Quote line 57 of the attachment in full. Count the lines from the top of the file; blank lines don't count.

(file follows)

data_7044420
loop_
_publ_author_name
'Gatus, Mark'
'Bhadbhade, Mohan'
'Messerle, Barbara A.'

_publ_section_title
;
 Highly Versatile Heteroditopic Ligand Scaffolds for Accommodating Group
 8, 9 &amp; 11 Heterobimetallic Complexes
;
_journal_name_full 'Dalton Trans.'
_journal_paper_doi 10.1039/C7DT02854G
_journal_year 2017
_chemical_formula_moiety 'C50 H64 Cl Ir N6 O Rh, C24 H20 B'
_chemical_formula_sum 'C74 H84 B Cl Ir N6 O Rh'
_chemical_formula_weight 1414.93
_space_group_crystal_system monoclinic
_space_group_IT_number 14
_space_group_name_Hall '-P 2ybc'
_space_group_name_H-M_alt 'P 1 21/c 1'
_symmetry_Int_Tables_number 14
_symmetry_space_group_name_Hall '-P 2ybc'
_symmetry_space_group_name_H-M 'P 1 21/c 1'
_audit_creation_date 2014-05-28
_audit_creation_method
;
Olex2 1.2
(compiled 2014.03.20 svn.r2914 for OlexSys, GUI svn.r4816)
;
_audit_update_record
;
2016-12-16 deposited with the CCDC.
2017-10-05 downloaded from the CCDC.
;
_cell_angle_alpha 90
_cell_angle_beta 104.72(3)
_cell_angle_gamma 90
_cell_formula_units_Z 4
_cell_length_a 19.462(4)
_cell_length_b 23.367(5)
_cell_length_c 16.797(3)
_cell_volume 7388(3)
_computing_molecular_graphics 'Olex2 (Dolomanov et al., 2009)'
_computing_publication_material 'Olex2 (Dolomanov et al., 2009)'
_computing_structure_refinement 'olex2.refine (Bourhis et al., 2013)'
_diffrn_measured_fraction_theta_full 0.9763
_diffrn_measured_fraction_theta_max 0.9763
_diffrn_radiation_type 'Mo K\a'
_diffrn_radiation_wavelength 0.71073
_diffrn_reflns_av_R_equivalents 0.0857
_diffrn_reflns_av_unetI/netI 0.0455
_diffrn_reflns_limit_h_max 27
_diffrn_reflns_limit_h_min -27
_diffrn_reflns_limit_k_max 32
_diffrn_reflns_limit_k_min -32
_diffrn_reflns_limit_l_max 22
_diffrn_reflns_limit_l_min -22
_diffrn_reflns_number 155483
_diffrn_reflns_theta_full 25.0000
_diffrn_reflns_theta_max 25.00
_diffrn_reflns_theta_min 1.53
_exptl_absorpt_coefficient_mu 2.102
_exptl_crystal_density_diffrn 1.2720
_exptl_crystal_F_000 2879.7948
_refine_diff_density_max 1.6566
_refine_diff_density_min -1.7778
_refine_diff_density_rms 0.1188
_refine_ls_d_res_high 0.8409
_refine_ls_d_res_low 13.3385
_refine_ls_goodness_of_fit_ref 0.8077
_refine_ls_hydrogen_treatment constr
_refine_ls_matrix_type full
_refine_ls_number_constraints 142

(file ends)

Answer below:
_diffrn_reflns_limit_l_max 22